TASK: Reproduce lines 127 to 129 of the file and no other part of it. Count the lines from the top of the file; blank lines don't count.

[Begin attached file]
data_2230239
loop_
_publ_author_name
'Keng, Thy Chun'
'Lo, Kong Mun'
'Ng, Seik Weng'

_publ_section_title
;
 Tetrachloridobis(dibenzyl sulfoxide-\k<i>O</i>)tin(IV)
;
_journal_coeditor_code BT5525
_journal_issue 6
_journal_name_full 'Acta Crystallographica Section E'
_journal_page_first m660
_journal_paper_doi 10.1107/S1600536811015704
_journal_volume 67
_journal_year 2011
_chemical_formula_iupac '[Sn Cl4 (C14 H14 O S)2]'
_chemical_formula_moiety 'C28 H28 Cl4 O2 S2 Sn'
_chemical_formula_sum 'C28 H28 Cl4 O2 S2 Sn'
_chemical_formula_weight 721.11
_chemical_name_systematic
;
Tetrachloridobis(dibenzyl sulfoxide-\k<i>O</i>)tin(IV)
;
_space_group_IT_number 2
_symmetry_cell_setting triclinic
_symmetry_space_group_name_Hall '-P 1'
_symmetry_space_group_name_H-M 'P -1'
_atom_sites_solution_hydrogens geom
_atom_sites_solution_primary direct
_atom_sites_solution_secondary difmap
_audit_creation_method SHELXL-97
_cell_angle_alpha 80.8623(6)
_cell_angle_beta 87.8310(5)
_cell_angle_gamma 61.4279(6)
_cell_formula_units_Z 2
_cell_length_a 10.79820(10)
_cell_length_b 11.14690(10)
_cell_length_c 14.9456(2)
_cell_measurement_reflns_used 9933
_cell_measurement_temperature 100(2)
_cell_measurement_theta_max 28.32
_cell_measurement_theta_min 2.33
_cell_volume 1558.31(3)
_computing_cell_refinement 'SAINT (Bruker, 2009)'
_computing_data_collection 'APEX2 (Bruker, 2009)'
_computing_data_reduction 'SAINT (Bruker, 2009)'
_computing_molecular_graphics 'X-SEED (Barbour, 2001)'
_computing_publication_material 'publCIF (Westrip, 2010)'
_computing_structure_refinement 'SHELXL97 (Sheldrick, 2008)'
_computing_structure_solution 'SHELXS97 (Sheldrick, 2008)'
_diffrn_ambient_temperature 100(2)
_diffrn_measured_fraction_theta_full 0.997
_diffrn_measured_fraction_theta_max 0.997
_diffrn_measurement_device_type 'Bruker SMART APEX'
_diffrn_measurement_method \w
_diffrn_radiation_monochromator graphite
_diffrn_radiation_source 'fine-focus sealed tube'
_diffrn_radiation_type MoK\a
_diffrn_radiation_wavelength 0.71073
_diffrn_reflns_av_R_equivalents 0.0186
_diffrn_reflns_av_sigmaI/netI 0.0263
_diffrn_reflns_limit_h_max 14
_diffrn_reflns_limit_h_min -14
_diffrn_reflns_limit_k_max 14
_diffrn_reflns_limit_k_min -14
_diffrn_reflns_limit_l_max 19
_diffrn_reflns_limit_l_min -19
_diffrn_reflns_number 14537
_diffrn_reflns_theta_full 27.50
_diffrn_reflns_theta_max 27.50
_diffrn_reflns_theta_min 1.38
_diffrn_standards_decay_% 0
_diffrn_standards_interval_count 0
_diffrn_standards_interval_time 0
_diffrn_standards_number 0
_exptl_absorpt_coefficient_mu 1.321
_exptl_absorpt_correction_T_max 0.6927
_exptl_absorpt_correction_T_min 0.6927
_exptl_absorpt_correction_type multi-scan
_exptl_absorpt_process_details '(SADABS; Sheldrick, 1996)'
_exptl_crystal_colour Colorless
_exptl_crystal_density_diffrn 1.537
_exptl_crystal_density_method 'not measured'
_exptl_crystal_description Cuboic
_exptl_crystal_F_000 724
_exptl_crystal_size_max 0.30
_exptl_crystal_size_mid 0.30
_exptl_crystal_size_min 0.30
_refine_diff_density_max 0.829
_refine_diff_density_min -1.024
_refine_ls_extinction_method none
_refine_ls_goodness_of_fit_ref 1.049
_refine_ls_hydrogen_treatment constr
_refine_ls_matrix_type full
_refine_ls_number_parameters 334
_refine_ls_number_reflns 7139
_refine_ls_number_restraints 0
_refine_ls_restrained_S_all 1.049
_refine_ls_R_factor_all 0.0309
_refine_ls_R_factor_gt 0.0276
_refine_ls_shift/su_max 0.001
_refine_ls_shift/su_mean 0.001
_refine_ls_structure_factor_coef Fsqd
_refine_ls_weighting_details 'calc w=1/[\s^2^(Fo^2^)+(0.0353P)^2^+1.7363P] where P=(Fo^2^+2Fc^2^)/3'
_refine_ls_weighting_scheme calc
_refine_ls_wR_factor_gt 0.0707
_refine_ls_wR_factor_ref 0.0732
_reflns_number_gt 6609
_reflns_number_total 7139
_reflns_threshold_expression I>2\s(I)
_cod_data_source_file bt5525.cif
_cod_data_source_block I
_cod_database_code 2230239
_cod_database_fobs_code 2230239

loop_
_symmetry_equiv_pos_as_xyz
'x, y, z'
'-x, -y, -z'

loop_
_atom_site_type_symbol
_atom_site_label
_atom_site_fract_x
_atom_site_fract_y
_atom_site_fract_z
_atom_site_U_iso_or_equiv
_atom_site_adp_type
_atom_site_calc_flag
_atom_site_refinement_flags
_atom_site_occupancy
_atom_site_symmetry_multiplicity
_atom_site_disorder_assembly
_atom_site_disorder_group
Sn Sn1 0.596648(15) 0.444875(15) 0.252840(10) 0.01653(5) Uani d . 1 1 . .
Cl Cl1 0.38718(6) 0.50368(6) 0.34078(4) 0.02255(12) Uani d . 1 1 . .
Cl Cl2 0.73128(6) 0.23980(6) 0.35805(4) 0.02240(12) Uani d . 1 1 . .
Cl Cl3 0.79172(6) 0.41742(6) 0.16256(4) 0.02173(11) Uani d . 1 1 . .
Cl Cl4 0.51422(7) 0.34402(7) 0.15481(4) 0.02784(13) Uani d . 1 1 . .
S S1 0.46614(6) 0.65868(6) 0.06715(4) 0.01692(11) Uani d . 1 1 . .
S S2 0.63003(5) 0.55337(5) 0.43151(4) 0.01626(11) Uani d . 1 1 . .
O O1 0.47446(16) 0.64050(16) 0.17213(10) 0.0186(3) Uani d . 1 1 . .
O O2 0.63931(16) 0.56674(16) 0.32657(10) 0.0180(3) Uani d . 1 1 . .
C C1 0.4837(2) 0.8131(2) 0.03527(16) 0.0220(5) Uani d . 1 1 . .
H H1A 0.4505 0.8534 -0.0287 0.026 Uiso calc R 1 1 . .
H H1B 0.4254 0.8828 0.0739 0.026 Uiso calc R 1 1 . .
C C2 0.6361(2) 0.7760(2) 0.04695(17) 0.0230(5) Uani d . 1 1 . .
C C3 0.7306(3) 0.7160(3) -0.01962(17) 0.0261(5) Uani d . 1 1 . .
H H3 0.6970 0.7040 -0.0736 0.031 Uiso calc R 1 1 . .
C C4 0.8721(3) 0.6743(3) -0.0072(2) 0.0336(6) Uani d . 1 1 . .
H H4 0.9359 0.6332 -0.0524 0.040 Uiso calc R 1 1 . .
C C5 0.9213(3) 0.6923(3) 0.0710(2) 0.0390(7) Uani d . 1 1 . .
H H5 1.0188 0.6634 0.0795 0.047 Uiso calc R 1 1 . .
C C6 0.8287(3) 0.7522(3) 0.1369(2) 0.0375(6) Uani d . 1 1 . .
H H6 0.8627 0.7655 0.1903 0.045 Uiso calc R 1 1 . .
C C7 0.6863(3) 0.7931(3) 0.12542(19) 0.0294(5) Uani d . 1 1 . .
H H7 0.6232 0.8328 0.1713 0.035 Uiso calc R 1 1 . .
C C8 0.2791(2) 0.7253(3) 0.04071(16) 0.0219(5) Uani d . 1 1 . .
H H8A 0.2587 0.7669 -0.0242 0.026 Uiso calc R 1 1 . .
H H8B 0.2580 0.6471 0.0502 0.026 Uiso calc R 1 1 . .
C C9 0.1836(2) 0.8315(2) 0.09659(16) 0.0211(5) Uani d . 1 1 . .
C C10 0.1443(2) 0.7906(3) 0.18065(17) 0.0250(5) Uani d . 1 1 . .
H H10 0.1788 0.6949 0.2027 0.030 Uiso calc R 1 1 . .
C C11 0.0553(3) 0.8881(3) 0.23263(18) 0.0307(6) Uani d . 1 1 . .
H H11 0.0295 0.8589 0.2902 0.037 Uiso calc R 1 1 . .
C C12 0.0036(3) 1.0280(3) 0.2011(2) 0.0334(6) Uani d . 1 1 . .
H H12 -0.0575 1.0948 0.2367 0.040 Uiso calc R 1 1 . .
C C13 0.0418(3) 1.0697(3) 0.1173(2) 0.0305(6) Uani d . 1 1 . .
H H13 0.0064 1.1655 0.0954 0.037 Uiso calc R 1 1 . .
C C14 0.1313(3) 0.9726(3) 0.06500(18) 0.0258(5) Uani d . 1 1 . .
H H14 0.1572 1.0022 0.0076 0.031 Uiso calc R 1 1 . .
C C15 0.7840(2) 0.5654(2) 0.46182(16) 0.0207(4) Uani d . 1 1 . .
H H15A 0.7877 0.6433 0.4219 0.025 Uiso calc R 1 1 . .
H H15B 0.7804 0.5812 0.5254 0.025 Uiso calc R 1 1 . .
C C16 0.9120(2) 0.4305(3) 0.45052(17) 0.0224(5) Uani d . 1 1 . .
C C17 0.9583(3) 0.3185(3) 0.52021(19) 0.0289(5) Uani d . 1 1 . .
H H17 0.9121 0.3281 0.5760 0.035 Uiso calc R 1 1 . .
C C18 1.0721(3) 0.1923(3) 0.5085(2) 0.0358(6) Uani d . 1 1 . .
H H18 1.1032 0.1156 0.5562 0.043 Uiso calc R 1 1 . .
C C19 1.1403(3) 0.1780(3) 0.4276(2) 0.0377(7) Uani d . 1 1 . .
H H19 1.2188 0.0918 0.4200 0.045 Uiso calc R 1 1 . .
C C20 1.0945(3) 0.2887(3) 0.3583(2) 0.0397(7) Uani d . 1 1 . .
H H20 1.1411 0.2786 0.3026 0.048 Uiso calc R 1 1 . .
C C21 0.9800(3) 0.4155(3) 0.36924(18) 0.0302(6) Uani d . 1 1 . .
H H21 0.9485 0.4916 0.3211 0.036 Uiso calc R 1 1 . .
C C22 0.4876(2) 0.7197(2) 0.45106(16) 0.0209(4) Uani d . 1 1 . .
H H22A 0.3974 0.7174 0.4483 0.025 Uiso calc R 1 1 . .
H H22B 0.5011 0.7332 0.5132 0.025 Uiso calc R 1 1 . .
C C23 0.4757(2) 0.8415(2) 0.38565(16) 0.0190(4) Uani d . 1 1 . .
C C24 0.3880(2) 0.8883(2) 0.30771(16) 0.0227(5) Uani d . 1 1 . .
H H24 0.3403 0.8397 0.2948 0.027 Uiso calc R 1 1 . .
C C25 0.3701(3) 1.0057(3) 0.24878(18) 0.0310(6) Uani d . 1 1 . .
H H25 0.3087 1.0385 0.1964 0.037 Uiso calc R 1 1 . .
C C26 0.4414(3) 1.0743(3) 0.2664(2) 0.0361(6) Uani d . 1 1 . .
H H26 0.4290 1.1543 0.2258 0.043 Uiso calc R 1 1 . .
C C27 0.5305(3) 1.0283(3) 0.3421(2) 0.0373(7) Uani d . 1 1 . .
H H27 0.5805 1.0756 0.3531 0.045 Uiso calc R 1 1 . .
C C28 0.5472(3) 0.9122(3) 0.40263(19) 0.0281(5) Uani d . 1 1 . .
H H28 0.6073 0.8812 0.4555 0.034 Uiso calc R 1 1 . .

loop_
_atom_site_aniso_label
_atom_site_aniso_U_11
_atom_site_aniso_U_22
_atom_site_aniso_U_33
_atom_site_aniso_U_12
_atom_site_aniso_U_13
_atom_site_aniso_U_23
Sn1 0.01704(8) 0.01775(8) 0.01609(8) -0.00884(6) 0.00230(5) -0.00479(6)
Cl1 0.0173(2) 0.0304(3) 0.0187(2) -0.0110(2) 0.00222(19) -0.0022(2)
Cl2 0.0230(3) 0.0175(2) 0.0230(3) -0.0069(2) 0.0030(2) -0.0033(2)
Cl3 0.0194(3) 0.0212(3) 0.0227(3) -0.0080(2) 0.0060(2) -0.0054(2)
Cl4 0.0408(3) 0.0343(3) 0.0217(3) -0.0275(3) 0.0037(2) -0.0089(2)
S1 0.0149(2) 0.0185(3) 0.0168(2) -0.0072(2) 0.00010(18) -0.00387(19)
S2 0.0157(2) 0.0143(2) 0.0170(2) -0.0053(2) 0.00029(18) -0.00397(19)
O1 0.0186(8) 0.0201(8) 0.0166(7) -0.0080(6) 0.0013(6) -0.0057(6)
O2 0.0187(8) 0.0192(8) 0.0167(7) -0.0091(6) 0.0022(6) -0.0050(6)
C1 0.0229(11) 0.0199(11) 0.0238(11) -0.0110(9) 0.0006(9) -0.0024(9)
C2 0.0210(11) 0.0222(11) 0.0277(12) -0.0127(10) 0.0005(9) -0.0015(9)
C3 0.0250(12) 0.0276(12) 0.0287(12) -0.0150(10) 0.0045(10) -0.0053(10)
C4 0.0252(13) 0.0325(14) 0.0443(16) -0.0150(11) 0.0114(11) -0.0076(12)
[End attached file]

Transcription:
_atom_site_U_iso_or_equiv
_atom_site_adp_type
_atom_site_calc_flag